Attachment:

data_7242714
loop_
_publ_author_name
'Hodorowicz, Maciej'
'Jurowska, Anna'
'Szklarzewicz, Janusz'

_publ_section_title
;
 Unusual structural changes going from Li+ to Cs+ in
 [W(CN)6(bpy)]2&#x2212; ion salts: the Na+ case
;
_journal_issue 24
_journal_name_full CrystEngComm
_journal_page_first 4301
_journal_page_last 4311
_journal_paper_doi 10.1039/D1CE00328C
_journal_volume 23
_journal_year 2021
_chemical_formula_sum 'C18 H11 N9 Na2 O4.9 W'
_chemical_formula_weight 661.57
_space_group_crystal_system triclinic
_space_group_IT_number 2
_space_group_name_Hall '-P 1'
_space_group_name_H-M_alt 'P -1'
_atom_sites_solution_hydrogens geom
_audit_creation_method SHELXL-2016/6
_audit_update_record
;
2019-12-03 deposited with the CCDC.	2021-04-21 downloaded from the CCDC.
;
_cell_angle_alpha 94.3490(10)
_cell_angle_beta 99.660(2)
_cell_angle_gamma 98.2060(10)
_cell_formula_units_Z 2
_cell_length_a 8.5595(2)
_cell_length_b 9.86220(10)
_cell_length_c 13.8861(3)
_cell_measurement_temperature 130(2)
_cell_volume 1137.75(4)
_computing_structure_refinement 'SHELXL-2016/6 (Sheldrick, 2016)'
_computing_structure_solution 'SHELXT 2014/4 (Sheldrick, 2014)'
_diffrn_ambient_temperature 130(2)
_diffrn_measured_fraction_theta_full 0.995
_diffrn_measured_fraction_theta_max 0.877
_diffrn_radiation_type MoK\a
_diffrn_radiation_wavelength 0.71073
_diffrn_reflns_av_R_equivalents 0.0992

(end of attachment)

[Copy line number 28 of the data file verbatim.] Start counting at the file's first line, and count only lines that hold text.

;